The number of Kivis administered to antidepressants continues to increase, but researchers admit that there is no evidence suggesting that they are improving mental health or reducing suicide.
Study of Otago University published in New Zealand Medical Journal on Friday he studied the trends of prescribing antidepressants between 2008 and 2015.
It was found that Europe's largest antidepressant user group, especially those older than 65 years old, was surprised by Professor Roger Mulder, one of the leading researchers.
"I suppose it is because they are more likely to be stressful, but if you look at the epidemiology of depression, it is probably unlikely a group that can get a serious, melancholic depression that is when you say that you need to use antidepressants.
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"What we do is to prescribe more and more, especially for white women, and we have no evidence that this has resulted in a significant reduction in the level of community suffering," Mulder said.
"If anything, it seems that the levels of community accidents have increased and apparently did not result in a reduction in suicide rates, they are about the same."
While recipe numbers increased during the research period, the rate of these increases slowed down, in accordance with the pattern patterns in other similar thinking countries.
"The fact that our measures to protect mental health do not become better is not unusual either. Australia and the United Kingdom, the United States and Canada – there are very similar trends," Mulder said.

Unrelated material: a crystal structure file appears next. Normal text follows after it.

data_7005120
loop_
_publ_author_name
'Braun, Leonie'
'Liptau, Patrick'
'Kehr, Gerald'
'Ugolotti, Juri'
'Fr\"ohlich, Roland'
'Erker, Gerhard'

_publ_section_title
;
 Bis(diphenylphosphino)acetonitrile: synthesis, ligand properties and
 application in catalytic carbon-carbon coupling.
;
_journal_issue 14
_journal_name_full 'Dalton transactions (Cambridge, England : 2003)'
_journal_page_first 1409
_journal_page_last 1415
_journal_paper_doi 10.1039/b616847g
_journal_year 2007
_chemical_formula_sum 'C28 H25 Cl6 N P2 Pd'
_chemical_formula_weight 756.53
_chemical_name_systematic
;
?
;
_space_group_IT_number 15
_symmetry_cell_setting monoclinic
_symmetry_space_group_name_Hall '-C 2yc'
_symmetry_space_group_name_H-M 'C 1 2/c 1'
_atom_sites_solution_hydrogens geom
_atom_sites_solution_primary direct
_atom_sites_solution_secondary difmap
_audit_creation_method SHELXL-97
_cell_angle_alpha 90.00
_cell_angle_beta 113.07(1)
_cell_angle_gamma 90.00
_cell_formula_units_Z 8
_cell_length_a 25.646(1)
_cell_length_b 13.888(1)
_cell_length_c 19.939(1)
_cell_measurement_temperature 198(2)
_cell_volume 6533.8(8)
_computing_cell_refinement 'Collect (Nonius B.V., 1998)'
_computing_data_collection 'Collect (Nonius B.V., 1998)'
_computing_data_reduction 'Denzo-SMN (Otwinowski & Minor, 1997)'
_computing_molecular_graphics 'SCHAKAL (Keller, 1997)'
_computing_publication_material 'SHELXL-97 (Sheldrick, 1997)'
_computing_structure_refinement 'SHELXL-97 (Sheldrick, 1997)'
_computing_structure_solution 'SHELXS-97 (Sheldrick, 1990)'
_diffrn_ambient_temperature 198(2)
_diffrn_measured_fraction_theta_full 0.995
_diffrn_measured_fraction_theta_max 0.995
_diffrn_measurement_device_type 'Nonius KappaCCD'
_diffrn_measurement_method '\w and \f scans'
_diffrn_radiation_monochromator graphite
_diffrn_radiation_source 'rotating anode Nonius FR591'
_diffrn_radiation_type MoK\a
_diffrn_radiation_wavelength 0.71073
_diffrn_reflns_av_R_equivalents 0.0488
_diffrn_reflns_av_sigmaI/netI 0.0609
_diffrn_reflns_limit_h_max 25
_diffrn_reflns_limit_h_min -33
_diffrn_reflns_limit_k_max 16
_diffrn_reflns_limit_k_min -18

"It is suggested that giving people more and more antidepressants may not be the best way to manage what is happening on earth, which no one knows, because we make the community more and more disturbed."
The researchers attributed the increase to various factors, including improved recognition of depression, changes in attitudes of patients and doctors, and the spread of the range of conditions treated with antidepressants.
Mulder, who was placed at the Christchurch University campus in Otago, said the research raised questions about the way recipes were used.
Without evidence to suggest more antidepressant recipes, improved mental health in the community or reduced suicide, the researchers suggested a change in stroke.
"Simply giving more people more antidepressants does not seem to work. Antidepressants have significant side effects and we have limited evidence of long-lasting efficacy," the study says.
"It may be time to reverse the emphasis from" difference in treatment "to" quality gap, "so that the use of antidepressants is optimally targeted to those that are likely to benefit."
Findings show selective serotonin overload inhibitors (SSRIs), which work through an increase in serotonin levels in the brain, make up about half of all antidepressant recipes.
ANTIDEPRESANT PRESCRIPTIONS 2008-2015
- 12.6% of all New Zealanders were prescribed an antidepressant in 2015
- The most probable group was European women aged 65 and over (22.8 percent)
- Prescriptions were increasing in all ethnic groups
- The largest type of drugs are prescribed by SSRI (57% of all antidepressant recipes)
- Women had greater use of antidepressants than men in all age groups
Source: Nev Zealand Medical Journal